Why study Early Years at Northumbria?
You will be part of a wider, well established 'Early Years' community of students, practitioners and tutors and because the Early Years team has such strong links with employers, you will also have opportunities to keep up to date with new developments and engage with fieldwork experience in a range of early year’s settings. In all aspects of this route, you will be encouraged to reflect on, and to understand your own personal and professional development and learning needs.
Disability Studies is a multidisciplinary part route, which means you will be examining research and theory from psychology, sociology, history and many other subject areas. For example some of your work will focus on issues around disabled people's physical access to their communities and other work will consider the implications of the latest human rights legislation on disabled people.
Why study Disability Studies?
One in ten people have an impairment of some description, one in four have a disabled family member and disability is almost inevitable as we become older. Several years ago legislation was put in place to protect the rights of women and black and ethnic minorities, more recently as a result of pressure from the Disabled People’s Movement similar legislation was developed for disabled people.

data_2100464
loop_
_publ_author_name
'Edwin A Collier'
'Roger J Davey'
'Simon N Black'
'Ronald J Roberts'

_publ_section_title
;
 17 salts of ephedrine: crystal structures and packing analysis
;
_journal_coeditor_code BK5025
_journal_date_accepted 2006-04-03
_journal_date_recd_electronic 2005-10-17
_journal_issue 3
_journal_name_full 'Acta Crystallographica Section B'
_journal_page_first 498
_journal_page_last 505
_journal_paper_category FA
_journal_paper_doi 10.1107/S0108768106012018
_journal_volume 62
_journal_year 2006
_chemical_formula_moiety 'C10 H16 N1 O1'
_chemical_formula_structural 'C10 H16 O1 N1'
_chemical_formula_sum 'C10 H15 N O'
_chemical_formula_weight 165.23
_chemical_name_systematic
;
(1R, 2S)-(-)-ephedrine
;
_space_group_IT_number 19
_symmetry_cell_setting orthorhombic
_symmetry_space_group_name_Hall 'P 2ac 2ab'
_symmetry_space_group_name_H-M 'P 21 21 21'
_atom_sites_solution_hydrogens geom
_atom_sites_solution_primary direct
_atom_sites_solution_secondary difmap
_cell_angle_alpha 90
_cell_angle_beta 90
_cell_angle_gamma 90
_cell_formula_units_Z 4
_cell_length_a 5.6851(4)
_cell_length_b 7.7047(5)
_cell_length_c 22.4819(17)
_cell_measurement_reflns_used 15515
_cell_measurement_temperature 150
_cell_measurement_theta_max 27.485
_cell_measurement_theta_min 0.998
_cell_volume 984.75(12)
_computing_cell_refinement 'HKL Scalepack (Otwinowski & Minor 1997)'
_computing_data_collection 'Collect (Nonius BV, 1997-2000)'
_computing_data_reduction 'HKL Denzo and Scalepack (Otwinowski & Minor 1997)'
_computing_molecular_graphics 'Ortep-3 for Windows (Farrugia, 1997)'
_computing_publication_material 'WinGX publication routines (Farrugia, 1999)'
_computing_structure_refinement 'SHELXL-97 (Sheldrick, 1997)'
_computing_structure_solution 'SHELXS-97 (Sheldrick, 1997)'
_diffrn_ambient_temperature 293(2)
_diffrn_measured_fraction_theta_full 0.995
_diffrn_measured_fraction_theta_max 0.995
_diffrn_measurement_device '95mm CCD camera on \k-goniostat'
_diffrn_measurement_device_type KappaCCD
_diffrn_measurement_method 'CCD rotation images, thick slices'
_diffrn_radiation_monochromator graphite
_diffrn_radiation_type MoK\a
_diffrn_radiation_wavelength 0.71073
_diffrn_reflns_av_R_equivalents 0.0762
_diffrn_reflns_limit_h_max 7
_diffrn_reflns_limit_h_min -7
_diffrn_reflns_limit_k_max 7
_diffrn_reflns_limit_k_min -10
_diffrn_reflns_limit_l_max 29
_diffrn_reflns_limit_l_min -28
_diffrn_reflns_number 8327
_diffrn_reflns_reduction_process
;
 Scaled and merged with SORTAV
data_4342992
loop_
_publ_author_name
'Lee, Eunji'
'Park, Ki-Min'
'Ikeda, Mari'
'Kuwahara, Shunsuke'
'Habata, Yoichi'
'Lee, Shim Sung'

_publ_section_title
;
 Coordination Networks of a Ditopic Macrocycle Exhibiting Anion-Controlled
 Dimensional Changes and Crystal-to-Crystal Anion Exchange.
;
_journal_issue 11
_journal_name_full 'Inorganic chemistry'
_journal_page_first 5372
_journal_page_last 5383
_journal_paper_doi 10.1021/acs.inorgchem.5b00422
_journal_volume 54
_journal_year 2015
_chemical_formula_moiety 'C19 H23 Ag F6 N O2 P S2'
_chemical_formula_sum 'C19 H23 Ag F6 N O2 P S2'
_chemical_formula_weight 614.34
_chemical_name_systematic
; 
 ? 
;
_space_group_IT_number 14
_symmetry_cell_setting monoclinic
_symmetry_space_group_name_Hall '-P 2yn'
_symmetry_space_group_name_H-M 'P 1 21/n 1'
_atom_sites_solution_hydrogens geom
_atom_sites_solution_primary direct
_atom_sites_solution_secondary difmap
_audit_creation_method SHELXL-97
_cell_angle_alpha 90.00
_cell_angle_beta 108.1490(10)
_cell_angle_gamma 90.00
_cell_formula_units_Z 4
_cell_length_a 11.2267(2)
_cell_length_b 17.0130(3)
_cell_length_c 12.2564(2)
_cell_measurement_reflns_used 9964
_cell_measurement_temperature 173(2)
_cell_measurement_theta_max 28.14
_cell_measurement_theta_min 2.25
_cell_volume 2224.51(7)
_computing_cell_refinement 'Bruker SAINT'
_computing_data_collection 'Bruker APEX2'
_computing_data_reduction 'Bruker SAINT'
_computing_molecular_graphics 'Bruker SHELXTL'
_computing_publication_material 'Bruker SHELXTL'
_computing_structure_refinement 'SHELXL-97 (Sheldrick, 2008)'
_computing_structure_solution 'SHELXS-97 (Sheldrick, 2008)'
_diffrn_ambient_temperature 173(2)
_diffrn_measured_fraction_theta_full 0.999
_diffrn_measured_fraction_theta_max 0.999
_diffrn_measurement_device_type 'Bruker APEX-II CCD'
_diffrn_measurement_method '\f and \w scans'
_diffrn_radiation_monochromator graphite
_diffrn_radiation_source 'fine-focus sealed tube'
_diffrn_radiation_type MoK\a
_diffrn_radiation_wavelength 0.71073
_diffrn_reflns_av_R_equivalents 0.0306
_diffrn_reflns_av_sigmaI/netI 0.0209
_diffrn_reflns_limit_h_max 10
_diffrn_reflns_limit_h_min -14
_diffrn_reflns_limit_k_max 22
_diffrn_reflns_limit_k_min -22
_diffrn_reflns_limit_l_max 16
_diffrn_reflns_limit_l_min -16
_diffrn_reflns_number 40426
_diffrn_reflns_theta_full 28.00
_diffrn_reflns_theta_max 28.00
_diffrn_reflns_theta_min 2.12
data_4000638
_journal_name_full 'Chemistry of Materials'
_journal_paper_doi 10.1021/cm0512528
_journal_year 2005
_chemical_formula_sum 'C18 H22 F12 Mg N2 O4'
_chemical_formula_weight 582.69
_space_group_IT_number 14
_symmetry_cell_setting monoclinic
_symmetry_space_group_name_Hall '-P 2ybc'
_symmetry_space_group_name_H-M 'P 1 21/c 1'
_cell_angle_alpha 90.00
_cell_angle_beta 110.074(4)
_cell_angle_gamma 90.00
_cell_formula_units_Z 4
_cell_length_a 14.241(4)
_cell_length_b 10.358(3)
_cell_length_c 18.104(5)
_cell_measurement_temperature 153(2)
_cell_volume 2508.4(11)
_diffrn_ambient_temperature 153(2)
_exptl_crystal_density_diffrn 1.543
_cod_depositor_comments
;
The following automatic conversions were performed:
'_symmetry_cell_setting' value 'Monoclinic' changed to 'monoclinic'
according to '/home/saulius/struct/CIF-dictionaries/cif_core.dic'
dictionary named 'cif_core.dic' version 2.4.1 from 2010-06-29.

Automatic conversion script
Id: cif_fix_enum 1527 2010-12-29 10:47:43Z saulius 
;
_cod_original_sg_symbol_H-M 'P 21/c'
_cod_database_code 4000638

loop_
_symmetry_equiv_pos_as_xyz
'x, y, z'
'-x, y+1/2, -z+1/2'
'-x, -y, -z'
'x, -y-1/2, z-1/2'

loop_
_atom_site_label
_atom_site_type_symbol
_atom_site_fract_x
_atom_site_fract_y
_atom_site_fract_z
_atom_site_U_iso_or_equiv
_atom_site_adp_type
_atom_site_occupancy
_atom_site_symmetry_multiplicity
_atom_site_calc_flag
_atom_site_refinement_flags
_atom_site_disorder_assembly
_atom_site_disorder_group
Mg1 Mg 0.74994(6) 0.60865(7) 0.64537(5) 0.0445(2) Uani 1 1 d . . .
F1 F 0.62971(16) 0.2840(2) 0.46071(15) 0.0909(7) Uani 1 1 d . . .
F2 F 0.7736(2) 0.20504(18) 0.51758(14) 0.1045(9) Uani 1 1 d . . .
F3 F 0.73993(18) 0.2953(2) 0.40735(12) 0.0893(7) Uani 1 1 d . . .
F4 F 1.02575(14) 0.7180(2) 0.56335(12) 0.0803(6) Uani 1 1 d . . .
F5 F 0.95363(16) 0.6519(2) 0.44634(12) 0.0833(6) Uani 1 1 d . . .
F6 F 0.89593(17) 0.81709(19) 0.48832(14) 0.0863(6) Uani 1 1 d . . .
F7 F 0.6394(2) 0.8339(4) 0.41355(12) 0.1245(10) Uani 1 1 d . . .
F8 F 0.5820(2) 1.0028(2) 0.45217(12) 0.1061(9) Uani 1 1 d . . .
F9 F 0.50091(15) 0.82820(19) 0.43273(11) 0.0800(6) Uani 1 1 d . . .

Why study Disability Studies at Northumbria?
This is one of the longest and most respected Disability Studies courses in the country, being designed and developed in collaboration with the Disabled Peoples’ Movement. This expanding course is taught by well established academics in Disability Studies. They have a national reputation, publishing widely and conducting research with disabled people, charities, local councils and the NHS. In addition, the core staff have strong links to disabled peoples’ organisations being trustees of local charities run by disabled people. They also edit the international acclaimed Journal Disability and Society.
LEARNING AND TEACHING METHODS
You will be taught in lectures and seminars and through group work, case studies, problem solving exercises, enquiry-based and experiential approaches.